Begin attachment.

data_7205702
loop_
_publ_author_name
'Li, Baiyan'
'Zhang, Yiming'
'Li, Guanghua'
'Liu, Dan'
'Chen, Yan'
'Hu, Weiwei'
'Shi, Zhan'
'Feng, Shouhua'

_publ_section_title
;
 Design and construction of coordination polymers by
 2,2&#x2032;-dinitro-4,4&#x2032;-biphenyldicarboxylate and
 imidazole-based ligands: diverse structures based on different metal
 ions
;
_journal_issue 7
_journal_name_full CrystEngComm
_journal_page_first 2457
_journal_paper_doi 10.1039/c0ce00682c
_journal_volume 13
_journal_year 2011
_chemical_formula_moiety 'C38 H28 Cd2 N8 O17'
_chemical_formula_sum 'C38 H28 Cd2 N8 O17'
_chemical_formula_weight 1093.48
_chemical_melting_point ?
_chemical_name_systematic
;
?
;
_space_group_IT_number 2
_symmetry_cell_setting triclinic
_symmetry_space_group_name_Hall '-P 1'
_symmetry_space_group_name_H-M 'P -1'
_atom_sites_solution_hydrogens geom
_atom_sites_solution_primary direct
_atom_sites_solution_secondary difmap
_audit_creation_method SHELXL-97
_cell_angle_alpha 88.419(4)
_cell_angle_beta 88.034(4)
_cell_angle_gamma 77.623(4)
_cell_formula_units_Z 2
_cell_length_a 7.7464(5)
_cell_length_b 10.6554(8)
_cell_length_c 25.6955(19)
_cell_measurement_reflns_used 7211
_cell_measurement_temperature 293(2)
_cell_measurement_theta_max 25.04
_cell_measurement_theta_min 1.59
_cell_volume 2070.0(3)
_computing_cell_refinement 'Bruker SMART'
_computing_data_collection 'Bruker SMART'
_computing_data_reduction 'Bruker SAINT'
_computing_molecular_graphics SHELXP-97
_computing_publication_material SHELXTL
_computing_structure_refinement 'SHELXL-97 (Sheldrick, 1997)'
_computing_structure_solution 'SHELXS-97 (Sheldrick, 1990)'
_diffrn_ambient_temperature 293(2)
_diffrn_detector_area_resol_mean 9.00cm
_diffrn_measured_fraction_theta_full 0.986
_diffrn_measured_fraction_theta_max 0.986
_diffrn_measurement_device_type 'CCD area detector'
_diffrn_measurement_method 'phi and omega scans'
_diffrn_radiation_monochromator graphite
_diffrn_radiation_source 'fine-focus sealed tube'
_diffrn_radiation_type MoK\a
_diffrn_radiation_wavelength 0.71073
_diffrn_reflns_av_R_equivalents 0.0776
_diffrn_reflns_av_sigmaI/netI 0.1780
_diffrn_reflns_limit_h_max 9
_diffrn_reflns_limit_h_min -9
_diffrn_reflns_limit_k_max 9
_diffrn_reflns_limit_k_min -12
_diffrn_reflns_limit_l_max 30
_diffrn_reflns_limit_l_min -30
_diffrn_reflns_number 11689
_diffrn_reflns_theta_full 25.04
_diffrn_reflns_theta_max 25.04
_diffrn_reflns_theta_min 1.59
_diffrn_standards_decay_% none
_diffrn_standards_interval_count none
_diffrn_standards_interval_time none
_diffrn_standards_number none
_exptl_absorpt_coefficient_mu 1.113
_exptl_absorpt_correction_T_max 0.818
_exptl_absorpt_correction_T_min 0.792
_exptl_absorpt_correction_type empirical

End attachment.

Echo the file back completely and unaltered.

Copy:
data_7205702
loop_
_publ_author_name
'Li, Baiyan'
'Zhang, Yiming'
'Li, Guanghua'
'Liu, Dan'
'Chen, Yan'
'Hu, Weiwei'
'Shi, Zhan'
'Feng, Shouhua'

_publ_section_title
;
 Design and construction of coordination polymers by
 2,2&#x2032;-dinitro-4,4&#x2032;-biphenyldicarboxylate and
 imidazole-based ligands: diverse structures based on different metal
 ions
;
_journal_issue 7
_journal_name_full CrystEngComm
_journal_page_first 2457
_journal_paper_doi 10.1039/c0ce00682c
_journal_volume 13
_journal_year 2011
_chemical_formula_moiety 'C38 H28 Cd2 N8 O17'
_chemical_formula_sum 'C38 H28 Cd2 N8 O17'
_chemical_formula_weight 1093.48
_chemical_melting_point ?
_chemical_name_systematic
;
?
;
_space_group_IT_number 2
_symmetry_cell_setting triclinic
_symmetry_space_group_name_Hall '-P 1'
_symmetry_space_group_name_H-M 'P -1'
_atom_sites_solution_hydrogens geom
_atom_sites_solution_primary direct
_atom_sites_solution_secondary difmap
_audit_creation_method SHELXL-97
_cell_angle_alpha 88.419(4)
_cell_angle_beta 88.034(4)
_cell_angle_gamma 77.623(4)
_cell_formula_units_Z 2
_cell_length_a 7.7464(5)
_cell_length_b 10.6554(8)
_cell_length_c 25.6955(19)
_cell_measurement_reflns_used 7211
_cell_measurement_temperature 293(2)
_cell_measurement_theta_max 25.04
_cell_measurement_theta_min 1.59
_cell_volume 2070.0(3)
_computing_cell_refinement 'Bruker SMART'
_computing_data_collection 'Bruker SMART'
_computing_data_reduction 'Bruker SAINT'
_computing_molecular_graphics SHELXP-97
_computing_publication_material SHELXTL
_computing_structure_refinement 'SHELXL-97 (Sheldrick, 1997)'
_computing_structure_solution 'SHELXS-97 (Sheldrick, 1990)'
_diffrn_ambient_temperature 293(2)
_diffrn_detector_area_resol_mean 9.00cm
_diffrn_measured_fraction_theta_full 0.986
_diffrn_measured_fraction_theta_max 0.986
_diffrn_measurement_device_type 'CCD area detector'
_diffrn_measurement_method 'phi and omega scans'
_diffrn_radiation_monochromator graphite
_diffrn_radiation_source 'fine-focus sealed tube'
_diffrn_radiation_type MoK\a
_diffrn_radiation_wavelength 0.71073
_diffrn_reflns_av_R_equivalents 0.0776
_diffrn_reflns_av_sigmaI/netI 0.1780
_diffrn_reflns_limit_h_max 9
_diffrn_reflns_limit_h_min -9
_diffrn_reflns_limit_k_max 9
_diffrn_reflns_limit_k_min -12
_diffrn_reflns_limit_l_max 30
_diffrn_reflns_limit_l_min -30
_diffrn_reflns_number 11689
_diffrn_reflns_theta_full 25.04
_diffrn_reflns_theta_max 25.04
_diffrn_reflns_theta_min 1.59
_diffrn_standards_decay_% none
_diffrn_standards_interval_count none
_diffrn_standards_interval_time none
_diffrn_standards_number none
_exptl_absorpt_coefficient_mu 1.113
_exptl_absorpt_correction_T_max 0.818
_exptl_absorpt_correction_T_min 0.792
_exptl_absorpt_correction_type empirical